According to a new survey of hospital leaders out last week, 46% described their emergency departments as overcrowded. Of that group, 93% expressed concern about patient safety as a result of the overcrowding. That represents about 43% of all respondents expressing patient safety concerns as a result of overcrowding in the ED. Click here for the survey.
Health Spending Slow Down Continues
The nation’s slow health care spending growth held steady for another month, according to the latest data from the Altarum Institute. Overall spending held at 4 percent, slower than usual, but still faster than the gross domestic product. Prices grew by only 2 percent compared to last March. Click here for details.
FDA Advisors Recommend New Weight Loss Drug – First in a Decade
Advisers to the FDA last week recommended that they approve sales of what would be the first new prescription weight-loss drug in the U.S. in more than a decade, despite concerns over cardiac risks. Click here for the story.
CDC Awards Six for Obesity Programs
Six organizations and one person were recognized last week in D.C. with the Pioneering Innovation Award for their work in advancing policies and environmental strategies to prevent and control obesity. The awards were given at the CDC’s Weight of the Nation Conference. Click here to see the award winners.
Stroke Hospitalizations Decrease
The rate of hospitalization for stroke (cerebrovascular disease) per 10,000 population increased from 32.4 in 1989 to 34.9 in 1999, and then decreased to 31.8 in 2009, according to a new report published last week from the CDC. Click here.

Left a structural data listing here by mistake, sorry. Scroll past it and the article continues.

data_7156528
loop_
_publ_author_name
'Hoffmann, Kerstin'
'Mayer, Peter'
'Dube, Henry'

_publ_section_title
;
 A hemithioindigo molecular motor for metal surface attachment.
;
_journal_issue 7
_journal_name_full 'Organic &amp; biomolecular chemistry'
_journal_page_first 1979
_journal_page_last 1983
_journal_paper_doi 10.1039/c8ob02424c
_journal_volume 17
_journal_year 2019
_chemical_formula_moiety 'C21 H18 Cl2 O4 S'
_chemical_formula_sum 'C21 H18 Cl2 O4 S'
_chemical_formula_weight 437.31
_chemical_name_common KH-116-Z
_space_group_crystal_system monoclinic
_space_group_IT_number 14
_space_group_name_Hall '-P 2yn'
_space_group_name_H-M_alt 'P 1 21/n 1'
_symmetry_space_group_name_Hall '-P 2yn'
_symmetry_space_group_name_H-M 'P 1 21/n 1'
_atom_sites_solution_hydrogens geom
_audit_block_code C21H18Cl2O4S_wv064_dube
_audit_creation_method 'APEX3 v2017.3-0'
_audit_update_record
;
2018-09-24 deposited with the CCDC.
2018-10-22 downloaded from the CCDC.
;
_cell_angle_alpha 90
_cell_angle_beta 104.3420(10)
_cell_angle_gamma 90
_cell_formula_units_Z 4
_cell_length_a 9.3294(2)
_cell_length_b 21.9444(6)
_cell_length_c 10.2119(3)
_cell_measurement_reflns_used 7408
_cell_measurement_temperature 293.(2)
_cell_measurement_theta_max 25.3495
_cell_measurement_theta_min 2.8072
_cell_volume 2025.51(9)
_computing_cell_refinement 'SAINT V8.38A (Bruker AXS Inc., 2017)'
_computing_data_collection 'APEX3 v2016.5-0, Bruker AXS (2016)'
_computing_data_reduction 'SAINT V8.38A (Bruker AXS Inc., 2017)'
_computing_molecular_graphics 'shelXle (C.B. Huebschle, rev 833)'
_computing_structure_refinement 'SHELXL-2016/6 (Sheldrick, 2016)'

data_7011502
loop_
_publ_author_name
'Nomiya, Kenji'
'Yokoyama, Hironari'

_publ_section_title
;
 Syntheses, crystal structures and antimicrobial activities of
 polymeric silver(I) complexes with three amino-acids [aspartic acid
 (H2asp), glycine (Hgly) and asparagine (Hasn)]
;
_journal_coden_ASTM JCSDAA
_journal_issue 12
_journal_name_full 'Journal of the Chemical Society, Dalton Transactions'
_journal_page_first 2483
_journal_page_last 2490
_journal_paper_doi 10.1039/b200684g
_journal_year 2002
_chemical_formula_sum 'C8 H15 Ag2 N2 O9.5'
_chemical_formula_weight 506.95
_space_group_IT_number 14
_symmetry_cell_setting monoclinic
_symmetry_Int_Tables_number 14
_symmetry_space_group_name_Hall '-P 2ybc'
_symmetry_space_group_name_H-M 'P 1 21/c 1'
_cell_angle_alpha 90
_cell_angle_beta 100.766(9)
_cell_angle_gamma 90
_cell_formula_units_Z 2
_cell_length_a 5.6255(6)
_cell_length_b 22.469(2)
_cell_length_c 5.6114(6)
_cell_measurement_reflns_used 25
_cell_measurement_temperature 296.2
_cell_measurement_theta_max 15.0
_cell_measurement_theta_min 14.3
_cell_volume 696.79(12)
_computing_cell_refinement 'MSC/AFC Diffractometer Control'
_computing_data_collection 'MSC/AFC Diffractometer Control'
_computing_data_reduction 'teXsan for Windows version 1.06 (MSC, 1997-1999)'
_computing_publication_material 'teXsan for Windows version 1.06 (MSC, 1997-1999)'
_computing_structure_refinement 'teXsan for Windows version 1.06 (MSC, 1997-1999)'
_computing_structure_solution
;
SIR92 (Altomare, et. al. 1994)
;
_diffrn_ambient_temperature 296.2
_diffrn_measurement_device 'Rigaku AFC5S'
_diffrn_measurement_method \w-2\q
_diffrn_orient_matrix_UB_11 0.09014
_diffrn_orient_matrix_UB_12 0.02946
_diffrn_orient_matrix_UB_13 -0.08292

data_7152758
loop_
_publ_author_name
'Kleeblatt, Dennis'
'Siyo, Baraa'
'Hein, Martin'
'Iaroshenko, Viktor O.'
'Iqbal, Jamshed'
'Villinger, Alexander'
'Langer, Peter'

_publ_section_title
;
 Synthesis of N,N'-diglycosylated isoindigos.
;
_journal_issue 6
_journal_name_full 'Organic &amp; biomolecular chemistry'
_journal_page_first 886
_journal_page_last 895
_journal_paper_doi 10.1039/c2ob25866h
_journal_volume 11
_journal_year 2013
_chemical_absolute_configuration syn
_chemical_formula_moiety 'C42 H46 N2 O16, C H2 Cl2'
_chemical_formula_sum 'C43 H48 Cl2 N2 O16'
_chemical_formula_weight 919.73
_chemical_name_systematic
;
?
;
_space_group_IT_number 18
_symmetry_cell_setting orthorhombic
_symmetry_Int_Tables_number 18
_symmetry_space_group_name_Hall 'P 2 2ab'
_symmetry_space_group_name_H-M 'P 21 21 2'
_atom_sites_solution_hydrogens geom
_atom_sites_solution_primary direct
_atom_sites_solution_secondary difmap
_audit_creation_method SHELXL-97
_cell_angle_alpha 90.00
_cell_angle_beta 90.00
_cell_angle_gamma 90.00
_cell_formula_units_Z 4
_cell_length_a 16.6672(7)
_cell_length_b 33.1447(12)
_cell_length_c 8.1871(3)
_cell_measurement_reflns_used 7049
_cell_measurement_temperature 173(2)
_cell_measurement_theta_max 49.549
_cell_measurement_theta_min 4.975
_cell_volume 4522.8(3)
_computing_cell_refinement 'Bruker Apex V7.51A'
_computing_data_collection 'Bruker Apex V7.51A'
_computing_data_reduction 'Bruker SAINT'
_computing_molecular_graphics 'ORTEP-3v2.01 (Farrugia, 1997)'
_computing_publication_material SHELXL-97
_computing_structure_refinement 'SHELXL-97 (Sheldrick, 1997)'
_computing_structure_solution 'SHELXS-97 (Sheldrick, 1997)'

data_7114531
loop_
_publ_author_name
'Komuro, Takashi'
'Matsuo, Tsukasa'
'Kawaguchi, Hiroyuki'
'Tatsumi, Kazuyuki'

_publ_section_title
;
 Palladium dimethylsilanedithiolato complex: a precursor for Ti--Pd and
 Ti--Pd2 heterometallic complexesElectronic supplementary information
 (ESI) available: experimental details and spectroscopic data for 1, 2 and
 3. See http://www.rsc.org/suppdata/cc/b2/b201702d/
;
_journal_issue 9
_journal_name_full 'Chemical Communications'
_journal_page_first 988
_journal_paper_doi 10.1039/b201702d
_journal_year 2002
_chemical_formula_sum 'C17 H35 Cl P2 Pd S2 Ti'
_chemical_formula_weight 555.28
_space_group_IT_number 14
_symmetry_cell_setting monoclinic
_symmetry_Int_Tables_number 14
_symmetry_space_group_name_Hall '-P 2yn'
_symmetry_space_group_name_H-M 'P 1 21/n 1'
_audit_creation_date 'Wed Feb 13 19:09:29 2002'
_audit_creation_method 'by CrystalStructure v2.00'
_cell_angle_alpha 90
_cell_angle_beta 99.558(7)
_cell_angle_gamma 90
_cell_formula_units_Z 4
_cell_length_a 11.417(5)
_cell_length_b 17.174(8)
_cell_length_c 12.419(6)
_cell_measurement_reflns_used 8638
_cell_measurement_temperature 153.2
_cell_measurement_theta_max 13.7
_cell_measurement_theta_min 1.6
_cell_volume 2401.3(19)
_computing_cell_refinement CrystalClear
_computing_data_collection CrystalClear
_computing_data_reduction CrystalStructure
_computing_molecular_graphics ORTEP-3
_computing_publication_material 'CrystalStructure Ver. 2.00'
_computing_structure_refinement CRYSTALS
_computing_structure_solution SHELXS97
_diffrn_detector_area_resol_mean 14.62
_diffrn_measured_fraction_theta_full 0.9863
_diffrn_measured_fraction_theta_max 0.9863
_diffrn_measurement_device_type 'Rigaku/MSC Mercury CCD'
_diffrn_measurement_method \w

FDA Tackles Radiation Exposure to Kids
In its drive to reduce pediatric radiation dosage, the FDA last week, launched a new program that will require manufacturers to consider the safety of children when designing new x-ray imaging devices. Devices that do not comply with the program may have to carry warning labels advising against their use in children. Click here for details. Meanwhile, researchers from six children’s hospitals are collaborating to build the first pediatric CT dose index registry. Click here.
CMS Extends Graduate Nurse Demo Applications Deadline
CMS has extended the deadline for a call for applications for the Graduate Nurse Education (GNE) Demonstration to Friday, May 25th at 5 p.m. Under the GNE Demonstration, CMS will provide hospitals working with nursing schools to train advanced practice registered nurses (APRNs) with payments to cover the costs of APRNs’ clinical training. Click here for details. For help with your application, contact our own Gwen Mathews at email@example.com.
Fraud and Abuse Compliance Webinar Series Introduced
We hear a lot of concerns about employee email, Facebook and related new media. Now there are some solutions for healthcare organizations. Squire Sanders law firm has a new webinar series on the most worrisome compliance and fraud challenges. “How to Handle the Bad Email or Social Media Post”, is set for Thursday, May 24th at Noon EDT. Click here to register for the no-cost program.
Looking for Federal Funds? New Podcast Provides Answers
The Federal Government has committed more than $10 billion in funding CMS’ Innovation Center, including pilot programs, demonstration projects and cooperative agreements in which healthcare providers can apply to participate. The Feds will issue another $80 billion this year in health care grants. Two consultants working to help
secure these programs for providers outline their insights in this informative “Finding Revenues” podcast. Click here.
Dialysis Funding Changes May Be Negatively Impacting Outcomes
Even though Medicare spends more than $30 billion a year on the treatment of end-stage kidney disease, including about $2 billion for anti-anemia drugs, a change in the way the government reimburses for the care may be having severe unintended consequences. Click here for the NY Times story.
Psychiatrists Making Far Reaching Changes to Definition of Addiction, Other Mental Illnesses
Psychiatrists revising the Diagnostic and Statistical Manual of Mental Disorders, or D.S.M., would expand the list of recognized symptoms for drug and alcohol addiction, while also reducing the number of symptoms required for a diagnosis, according to the American Psychiatric Association, which produces the book. Click here for more.